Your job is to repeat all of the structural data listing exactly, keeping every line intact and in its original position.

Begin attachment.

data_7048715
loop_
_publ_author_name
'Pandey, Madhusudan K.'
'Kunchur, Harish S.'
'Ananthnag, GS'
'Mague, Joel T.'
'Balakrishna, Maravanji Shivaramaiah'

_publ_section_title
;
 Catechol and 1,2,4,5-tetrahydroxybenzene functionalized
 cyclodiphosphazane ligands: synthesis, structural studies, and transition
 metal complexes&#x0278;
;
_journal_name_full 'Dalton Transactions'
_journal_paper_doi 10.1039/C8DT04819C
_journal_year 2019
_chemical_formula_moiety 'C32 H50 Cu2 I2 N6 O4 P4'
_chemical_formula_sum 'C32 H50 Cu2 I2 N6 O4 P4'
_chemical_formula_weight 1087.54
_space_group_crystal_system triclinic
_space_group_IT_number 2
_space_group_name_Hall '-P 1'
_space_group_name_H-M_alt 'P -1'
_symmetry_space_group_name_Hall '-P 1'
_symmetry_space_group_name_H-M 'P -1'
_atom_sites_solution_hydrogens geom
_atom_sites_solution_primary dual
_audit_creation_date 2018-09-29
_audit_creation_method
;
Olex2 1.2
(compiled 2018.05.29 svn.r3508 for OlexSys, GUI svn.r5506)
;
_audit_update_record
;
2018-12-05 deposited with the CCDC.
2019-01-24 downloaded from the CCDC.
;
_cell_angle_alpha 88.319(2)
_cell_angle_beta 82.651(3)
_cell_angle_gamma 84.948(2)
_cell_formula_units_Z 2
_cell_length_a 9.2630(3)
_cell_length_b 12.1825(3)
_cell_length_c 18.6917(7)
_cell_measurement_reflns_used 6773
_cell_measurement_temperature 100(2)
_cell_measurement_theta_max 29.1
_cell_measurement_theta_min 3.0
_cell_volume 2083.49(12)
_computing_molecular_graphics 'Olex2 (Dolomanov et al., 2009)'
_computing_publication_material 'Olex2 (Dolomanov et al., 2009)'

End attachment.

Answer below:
data_7048715
loop_
_publ_author_name
'Pandey, Madhusudan K.'
'Kunchur, Harish S.'
'Ananthnag, GS'
'Mague, Joel T.'
'Balakrishna, Maravanji Shivaramaiah'

_publ_section_title
;
 Catechol and 1,2,4,5-tetrahydroxybenzene functionalized
 cyclodiphosphazane ligands: synthesis, structural studies, and transition
 metal complexes&#x0278;
;
_journal_name_full 'Dalton Transactions'
_journal_paper_doi 10.1039/C8DT04819C
_journal_year 2019
_chemical_formula_moiety 'C32 H50 Cu2 I2 N6 O4 P4'
_chemical_formula_sum 'C32 H50 Cu2 I2 N6 O4 P4'
_chemical_formula_weight 1087.54
_space_group_crystal_system triclinic
_space_group_IT_number 2
_space_group_name_Hall '-P 1'
_space_group_name_H-M_alt 'P -1'
_symmetry_space_group_name_Hall '-P 1'
_symmetry_space_group_name_H-M 'P -1'
_atom_sites_solution_hydrogens geom
_atom_sites_solution_primary dual
_audit_creation_date 2018-09-29
_audit_creation_method
;
Olex2 1.2
(compiled 2018.05.29 svn.r3508 for OlexSys, GUI svn.r5506)
;
_audit_update_record
;
2018-12-05 deposited with the CCDC.
2019-01-24 downloaded from the CCDC.
;
_cell_angle_alpha 88.319(2)
_cell_angle_beta 82.651(3)
_cell_angle_gamma 84.948(2)
_cell_formula_units_Z 2
_cell_length_a 9.2630(3)
_cell_length_b 12.1825(3)
_cell_length_c 18.6917(7)
_cell_measurement_reflns_used 6773
_cell_measurement_temperature 100(2)
_cell_measurement_theta_max 29.1
_cell_measurement_theta_min 3.0
_cell_volume 2083.49(12)
_computing_molecular_graphics 'Olex2 (Dolomanov et al., 2009)'
_computing_publication_material 'Olex2 (Dolomanov et al., 2009)'